I’m waiting with bated breath for the season opener of Game of Thrones this Sunday. Though I should say that my breath is a little less bated because I don’t have HBO, so I’ve had to catch up to this show on disc and will likely do so again. I don’t usually go in for TV shows with swords and forests and castles, but Thrones is a brilliant study of power, both in personal relations and in politics, the way it shifts and how people go about getting it. The motto of the show might just be the line spoken by Varys the eunuch (Conleth Hill): “Power resides where men believe it resides.” Oh, and there’s all the sex and beheadings and great acting and writing, too.
I haven’t read the George R.R. Martin novels that this show is based on, and don’t intend to, so please don’t spoil me on what’s supposed to happen for this third season. The show has inspired much good geeky chatter, with people wondering which real-life countries the kingdom of Westeros is based on and Season 1’s parallels with Raymond Chandler’s detective novels. In particular, the sports world seems to have picked it up as a metaphor. The best thing I’ve read on it so far is Andy Greenwald’s perceptive piece on Grantland about why the show is peaking the right time, and why its dependence on the novels for story material makes it different from just about every other TV drama ever. Predictably, conlang people are having a field day with the Dothraki language. Some people have fretted about the show’s female nudity. There has been some male nudity, too, but in the interests of parity, it could probably stand some more of it. Mentioning it allows me to link to the hilariously apt Saturday Night Live parody.
I watched this TV show shortly after going through Season 1 of Revenge, and I wound up seeing ulterior motives and conspiracies everywhere. The show it reminds me most of is I, Claudius, the excellent 1980 British TV adaptation of Robert Graves’ historical novel about the Roman emperor. They have much in common: terrific British actors, plotting and scheming (“Schemes and plots are the same thing”), large amounts of violent death, a place ruled by an absolute monarch chosen by dynastic succession. Derek Jacobi’s Claudius is close to Tyrion Lannister, a decent chap who’s widely underestimated (in Claudius’ case, because of a stutter that makes the ancient Romans think he’s an idiot) and knows how to play off other people’s underestimation, someone who learns to be a sharp political operator because it’s how he survives, and someone with human frailties who knows that they might get him killed. I, Claudius ultimately takes a bleak view of the struggle for power, and Game of Thrones certainly looks headed in that direction. Also, there’s incest going on in Claudius, though Game of Thrones is undoubtedly the incestiest show ever on TV. The mores of 1980s British TV being what they were, the show didn’t depict any homosexuality, but it had no problem with the incest. What was up with that, 1980s British TV people? David Chase cited I, Claudius as a key influence when he created The Sopranos, but in many ways Game of Thrones is even more its heir.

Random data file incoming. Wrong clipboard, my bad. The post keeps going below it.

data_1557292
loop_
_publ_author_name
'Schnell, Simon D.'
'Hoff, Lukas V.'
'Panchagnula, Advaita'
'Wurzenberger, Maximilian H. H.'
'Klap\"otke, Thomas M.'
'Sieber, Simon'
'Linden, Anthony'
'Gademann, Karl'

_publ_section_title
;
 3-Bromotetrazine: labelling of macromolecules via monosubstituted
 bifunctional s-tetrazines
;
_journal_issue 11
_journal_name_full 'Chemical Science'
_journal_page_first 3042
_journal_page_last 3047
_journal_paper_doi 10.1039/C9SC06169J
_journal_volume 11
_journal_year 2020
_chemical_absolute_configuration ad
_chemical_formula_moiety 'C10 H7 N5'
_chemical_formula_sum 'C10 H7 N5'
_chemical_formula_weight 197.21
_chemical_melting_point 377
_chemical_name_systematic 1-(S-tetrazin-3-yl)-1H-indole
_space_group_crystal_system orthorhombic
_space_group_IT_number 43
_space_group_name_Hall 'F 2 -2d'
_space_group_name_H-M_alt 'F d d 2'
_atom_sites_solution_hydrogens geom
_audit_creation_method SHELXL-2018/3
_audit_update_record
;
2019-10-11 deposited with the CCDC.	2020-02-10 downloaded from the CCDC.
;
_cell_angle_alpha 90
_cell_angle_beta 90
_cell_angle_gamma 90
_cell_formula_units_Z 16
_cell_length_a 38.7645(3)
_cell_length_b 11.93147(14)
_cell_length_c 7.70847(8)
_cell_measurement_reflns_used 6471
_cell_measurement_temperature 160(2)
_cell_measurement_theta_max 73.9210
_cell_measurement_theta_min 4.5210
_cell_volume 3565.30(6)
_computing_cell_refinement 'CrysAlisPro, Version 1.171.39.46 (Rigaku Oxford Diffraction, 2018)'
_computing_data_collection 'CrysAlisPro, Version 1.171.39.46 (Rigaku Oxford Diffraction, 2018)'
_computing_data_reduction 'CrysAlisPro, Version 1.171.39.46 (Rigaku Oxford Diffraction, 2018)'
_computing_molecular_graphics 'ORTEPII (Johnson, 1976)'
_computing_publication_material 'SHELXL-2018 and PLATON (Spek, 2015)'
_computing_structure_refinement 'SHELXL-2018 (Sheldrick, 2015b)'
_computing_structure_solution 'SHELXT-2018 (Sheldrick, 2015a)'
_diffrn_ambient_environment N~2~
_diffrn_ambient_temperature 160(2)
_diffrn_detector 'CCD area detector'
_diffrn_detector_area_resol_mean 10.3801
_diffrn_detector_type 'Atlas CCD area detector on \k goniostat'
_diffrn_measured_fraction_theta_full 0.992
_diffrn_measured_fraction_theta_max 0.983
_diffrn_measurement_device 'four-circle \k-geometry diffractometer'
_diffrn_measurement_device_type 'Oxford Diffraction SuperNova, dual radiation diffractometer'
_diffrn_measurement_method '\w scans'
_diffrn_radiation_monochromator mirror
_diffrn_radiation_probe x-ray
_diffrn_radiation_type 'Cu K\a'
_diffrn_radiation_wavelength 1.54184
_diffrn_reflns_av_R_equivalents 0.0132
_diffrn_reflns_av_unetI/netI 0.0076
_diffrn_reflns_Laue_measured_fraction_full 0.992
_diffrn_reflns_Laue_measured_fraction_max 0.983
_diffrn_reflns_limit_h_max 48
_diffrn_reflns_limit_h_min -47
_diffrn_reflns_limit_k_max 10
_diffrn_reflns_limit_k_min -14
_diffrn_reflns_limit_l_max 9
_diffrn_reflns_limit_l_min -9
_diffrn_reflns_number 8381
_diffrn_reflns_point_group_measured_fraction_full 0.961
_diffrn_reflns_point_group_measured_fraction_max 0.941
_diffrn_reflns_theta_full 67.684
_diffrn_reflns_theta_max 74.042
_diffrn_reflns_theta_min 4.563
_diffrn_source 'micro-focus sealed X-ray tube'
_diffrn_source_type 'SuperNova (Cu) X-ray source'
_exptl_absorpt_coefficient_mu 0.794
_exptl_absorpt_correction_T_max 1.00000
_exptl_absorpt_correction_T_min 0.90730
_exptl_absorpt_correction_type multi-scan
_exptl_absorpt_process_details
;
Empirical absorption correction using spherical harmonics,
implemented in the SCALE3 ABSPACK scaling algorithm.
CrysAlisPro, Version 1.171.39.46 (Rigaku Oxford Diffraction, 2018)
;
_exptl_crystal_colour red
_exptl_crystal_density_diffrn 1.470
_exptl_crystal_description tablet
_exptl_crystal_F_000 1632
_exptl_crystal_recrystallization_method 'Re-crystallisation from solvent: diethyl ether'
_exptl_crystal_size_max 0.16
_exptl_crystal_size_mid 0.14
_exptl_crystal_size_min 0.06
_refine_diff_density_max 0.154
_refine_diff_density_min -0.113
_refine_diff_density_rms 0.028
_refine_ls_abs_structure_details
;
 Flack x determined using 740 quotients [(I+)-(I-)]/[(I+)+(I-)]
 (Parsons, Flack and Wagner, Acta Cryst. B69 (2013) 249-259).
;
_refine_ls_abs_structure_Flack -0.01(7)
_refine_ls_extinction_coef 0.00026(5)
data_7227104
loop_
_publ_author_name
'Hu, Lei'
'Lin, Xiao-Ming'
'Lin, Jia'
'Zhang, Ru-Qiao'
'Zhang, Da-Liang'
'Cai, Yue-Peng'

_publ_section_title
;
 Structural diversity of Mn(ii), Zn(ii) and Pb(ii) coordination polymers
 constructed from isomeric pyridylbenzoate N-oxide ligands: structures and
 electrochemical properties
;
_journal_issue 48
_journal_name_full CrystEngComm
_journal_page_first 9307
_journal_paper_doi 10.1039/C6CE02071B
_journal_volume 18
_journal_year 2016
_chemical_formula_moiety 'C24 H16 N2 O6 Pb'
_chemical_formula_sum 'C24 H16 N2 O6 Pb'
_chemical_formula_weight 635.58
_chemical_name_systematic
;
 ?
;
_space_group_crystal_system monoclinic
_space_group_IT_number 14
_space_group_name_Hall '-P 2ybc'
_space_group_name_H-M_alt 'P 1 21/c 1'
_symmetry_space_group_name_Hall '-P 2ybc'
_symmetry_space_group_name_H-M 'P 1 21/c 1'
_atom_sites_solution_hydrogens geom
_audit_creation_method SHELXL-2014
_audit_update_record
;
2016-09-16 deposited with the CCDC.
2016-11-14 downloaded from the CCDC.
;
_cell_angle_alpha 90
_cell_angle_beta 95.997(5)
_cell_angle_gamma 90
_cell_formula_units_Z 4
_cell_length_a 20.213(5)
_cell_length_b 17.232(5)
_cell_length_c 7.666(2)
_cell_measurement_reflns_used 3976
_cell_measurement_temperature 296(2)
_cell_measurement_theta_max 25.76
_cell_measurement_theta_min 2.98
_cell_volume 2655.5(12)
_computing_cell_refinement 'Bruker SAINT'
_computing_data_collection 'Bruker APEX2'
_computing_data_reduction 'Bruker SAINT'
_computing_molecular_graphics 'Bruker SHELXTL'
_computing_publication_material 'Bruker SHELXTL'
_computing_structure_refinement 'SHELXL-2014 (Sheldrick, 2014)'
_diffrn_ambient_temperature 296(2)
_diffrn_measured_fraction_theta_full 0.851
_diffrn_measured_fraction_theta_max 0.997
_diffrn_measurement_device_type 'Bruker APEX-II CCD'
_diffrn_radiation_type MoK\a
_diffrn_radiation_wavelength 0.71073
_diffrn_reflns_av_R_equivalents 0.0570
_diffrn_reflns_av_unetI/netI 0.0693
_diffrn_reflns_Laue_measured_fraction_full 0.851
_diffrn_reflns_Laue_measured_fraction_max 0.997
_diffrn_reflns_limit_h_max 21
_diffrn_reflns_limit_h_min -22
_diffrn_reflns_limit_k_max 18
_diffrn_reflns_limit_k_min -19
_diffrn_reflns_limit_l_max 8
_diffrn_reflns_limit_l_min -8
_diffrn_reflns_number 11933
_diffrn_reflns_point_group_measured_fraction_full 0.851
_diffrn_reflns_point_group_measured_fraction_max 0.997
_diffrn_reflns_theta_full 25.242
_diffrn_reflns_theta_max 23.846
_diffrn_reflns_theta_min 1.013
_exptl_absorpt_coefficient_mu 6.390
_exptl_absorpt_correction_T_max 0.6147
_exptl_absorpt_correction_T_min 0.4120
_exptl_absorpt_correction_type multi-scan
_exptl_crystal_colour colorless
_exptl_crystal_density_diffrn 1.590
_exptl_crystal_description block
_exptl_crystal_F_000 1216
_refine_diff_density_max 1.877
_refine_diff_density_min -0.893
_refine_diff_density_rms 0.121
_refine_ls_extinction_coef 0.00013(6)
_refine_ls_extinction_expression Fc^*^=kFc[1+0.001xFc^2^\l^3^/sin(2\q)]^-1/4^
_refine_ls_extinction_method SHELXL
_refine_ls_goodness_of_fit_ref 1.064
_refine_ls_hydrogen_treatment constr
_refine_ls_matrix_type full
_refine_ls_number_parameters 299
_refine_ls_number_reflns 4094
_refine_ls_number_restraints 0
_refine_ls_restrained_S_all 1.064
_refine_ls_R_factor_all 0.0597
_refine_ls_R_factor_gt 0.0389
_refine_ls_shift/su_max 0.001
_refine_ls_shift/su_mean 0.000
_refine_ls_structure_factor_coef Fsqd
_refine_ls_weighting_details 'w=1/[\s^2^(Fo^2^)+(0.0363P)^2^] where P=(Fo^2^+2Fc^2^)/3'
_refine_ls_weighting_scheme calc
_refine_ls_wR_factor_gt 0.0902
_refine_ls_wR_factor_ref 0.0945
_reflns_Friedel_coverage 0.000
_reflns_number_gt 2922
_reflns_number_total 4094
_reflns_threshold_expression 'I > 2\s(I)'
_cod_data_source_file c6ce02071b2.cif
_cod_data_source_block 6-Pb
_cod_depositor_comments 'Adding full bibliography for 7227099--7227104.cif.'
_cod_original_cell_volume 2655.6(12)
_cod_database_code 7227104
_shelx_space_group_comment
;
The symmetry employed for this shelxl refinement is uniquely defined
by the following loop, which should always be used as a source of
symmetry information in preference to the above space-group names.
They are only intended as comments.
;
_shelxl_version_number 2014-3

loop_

I mentioned the acting. I’ve been particularly impressed with Emilia Clarke as Daenerys, particularly during Season 1 as she stands up to her abusive brother. Of course, that task is made somewhat easier by the fact that she’s backed by 40,000 tribesmen raised in a warrior culture who are ready to cut open anybody who might hurt her. Still, you feel how hard it is for her psychologically to finally say enough. I’ve never been the biggest fan of Lena Headey in the past, but she somehow makes embittered, murderous, incestuous Cersei Lannister someone you can empathize with. Late in Season 2, when she breaks down in front of Tyrion, you can feel that underneath all the power obsession is a mother who realizes that the son whom she loves has become a monster. Maisie Williams as Arya is a real find, too. Like the rest of the world, I’m in awe of Peter Dinklage’s funny, acute, and touchingly vulnerable Tyrion. One day, when I’m in a tight spot and have to come out fighting, I’m going to recite his speech from the siege of King’s Landing to myself and take courage.
I want to pose a question to you, dear readers. Which character would you like to see kill King Joffrey? In an age of TV villains who are expected to be all complicated and sympathetic, it’s somewhat refreshing to find a bad guy without a single redeeming virtue. The teenage king (Jack Gleeson) is sadistic, stupid, and cowardly, and he had a bunch of children murdered to prevent the previous king’s illegitimate kids from threatening his reign. A hell of a lot of characters, to say nothing of viewers, would like to see him pinned and wriggling on the end of a spear. So who would you like to see wielding the spear? Cast your votes in the comments section.